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The Internet has become a major scene for sharing all sorts of media files. These files may have been compressed using different codecs, some free and some commercial. What is a codec? A codec, in this case, is used to decode compressed data streams in order to make them viewable and audible in a proper player. Watching an AVI (Audio Video Interleaved) video and audio file with compressed data, or other compressed movie formats, may require a proper codec. The amount of codecs out there amounts to a level that makes it hard for common users to find and install the correct one required to play an eagerly awaited sequence of images. The situation gets even more complicated considering that unscrupulous individuals want to transform the common codec-eagerness into cash in, one way or another, by offering fake codecs. Read more below about false codec lures, codecs in general and possible ways to avoid getting scammed-
You may have noticed that we posted some instruction videos for Ad-Aware a while ago. If you haven't watched them already, I highly recommend it - Patrick's done a great job with these with lots of useful information, especially in the later installments.
While we are on the subject of Internet video, Mjukvara.se has published a couple of nice video reviews for Ad-Aware and Lavasoft Personal Firewall in Swedish. So if you speak the language of vikings, check out the videos - they're quite well made.
Mjukvara.se: Swedish review of Ad-Aware 2008 Pro
Mjukvara.se: Swedish review of Lavasoft Personal Firewall
In the U.S., the upcoming presidential election in November is not just a political hot topic - it has also found its way into the security arena.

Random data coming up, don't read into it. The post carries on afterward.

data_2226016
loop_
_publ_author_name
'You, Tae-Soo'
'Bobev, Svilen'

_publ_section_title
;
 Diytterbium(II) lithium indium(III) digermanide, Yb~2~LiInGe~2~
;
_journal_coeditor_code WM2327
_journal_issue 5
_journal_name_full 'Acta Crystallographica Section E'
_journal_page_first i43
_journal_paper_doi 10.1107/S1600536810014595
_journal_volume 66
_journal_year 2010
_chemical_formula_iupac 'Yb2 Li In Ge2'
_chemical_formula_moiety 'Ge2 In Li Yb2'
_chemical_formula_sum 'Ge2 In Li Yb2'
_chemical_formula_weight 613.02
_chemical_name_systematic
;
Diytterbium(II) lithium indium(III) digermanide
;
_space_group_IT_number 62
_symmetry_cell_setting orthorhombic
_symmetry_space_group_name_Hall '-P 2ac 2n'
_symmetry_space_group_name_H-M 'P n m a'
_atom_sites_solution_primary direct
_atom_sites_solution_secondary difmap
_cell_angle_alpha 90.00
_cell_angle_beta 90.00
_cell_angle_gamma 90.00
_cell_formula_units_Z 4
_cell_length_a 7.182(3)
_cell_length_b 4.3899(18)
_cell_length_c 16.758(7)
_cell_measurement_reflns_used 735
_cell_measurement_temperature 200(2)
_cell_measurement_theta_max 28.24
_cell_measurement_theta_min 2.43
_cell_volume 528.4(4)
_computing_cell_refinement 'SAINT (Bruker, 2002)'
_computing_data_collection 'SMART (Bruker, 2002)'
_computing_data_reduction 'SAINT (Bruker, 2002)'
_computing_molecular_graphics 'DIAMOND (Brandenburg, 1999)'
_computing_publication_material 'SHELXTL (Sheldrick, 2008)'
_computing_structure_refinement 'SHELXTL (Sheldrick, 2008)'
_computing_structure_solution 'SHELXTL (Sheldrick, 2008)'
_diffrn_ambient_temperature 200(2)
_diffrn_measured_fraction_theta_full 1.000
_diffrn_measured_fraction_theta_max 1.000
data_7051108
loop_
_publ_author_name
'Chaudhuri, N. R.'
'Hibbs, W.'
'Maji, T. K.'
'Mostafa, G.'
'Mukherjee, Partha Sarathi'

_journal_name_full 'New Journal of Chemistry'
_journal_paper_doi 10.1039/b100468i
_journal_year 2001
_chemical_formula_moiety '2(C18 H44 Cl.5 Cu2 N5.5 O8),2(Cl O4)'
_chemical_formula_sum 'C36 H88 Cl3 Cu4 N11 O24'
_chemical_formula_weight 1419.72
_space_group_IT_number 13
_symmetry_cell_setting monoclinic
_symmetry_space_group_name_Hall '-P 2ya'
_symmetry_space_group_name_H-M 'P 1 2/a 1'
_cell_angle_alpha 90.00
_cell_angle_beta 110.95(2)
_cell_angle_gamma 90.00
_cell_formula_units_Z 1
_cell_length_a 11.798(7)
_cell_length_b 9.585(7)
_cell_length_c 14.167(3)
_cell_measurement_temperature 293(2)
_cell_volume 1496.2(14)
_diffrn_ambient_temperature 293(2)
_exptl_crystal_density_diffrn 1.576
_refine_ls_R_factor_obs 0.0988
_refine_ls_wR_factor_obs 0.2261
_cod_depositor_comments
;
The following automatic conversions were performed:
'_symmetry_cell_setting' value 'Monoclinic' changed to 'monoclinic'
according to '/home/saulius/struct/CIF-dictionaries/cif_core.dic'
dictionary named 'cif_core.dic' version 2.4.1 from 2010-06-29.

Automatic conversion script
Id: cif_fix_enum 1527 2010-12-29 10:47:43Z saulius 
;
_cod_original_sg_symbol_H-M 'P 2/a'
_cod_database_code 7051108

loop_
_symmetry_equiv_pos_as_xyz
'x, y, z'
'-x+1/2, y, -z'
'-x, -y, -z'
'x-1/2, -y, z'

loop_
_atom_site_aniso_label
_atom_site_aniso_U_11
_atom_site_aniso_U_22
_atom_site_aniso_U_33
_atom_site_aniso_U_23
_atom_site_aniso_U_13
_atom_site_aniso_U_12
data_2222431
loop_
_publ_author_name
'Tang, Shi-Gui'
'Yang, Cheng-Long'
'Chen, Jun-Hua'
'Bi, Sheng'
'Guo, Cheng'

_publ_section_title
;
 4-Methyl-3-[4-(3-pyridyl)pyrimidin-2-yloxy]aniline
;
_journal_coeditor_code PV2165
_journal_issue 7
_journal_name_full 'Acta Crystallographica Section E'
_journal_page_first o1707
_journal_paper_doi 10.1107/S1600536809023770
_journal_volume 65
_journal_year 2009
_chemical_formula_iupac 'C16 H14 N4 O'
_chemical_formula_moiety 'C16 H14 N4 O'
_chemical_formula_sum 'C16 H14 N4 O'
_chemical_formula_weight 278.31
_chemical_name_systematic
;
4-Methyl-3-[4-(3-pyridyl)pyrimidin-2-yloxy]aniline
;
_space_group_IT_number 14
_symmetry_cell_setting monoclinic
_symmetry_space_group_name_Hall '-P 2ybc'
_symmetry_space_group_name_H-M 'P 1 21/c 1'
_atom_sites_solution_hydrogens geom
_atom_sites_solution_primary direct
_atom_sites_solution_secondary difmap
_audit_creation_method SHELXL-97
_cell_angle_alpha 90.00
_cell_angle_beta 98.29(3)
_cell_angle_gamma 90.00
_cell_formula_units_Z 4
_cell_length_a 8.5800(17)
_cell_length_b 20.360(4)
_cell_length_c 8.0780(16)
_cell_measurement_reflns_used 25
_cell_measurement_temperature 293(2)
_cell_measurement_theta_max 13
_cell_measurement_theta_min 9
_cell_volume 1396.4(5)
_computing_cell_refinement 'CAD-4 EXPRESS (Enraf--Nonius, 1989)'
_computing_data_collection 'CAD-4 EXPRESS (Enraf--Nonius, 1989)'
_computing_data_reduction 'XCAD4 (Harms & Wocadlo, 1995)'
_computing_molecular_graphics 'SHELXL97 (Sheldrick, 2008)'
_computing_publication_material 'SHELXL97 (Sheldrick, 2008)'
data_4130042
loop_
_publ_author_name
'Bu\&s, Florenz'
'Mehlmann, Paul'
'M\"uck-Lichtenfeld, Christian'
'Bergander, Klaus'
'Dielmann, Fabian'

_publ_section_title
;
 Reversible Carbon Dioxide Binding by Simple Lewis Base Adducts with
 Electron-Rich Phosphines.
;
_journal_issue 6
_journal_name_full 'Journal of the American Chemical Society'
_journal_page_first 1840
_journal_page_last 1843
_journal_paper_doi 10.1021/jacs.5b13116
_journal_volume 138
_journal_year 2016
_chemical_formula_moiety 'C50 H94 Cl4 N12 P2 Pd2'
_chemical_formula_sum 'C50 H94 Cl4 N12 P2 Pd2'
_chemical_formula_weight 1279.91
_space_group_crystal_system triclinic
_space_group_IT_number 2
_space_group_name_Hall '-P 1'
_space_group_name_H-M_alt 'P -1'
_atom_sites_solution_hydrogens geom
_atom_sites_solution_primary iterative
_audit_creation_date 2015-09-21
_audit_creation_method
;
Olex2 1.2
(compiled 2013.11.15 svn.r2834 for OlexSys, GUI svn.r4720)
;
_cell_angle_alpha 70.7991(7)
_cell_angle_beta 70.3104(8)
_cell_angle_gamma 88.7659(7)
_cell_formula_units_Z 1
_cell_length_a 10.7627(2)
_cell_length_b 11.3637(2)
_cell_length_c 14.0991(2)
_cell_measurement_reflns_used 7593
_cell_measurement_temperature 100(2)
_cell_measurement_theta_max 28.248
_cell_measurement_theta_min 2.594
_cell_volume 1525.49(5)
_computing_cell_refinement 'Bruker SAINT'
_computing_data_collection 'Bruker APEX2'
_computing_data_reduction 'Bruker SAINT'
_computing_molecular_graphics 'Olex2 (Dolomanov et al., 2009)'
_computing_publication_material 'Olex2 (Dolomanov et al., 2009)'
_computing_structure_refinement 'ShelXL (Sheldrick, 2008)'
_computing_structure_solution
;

Months ago, security experts began predicting that online scammers would take advantage of the media hype surrounding the presidential candidates to prey on computer users. We're already seeing the online risks being noted and reported in a number of ways, including:
- Phony voter-registration drives aimed at ID theft
A word of caution as you browse the Web: even reputable sites are not immune to being compromised in order to be used as a means to infect visitors with malicious content.
This past week, the news magazine, BusinessWeek, became the latest trusted site to fall victim to SQL injection attacks, according to reports.
Many have debated the security pros and cons of today's most popular Web browsers - Internet Explorer and Firefox. Now there's a new browser in town: Chrome.
Even though it's only one week old, you've probably heard the buzz about Googles new browser. Security, of course, is at the forefront of most discussions.
What bad online behavior should you be on the lookout for this week? Take note as you surf the Web in the coming days: cyber scammers are taking advantage of Hurricane Gustav - a storm that caused havoc in the U.S. and Caribbean - in order to prey on well-meaning consumers.
As people move an increasing part of their lives into global and local networks, the development of privacy intrusion techniques and technologies faces exponential growth. The will to eavesdrop on other's private communication is reaching new heights. As this occurs, the concept of privacy is being obliterated. Privacy is under attack, giving birth to the current situation where consumer's private information is commonly considered to be an approved target. The constantly increasing demand to acquire personal and confidential information has boosted the supply of eavesdropping techniques and technology.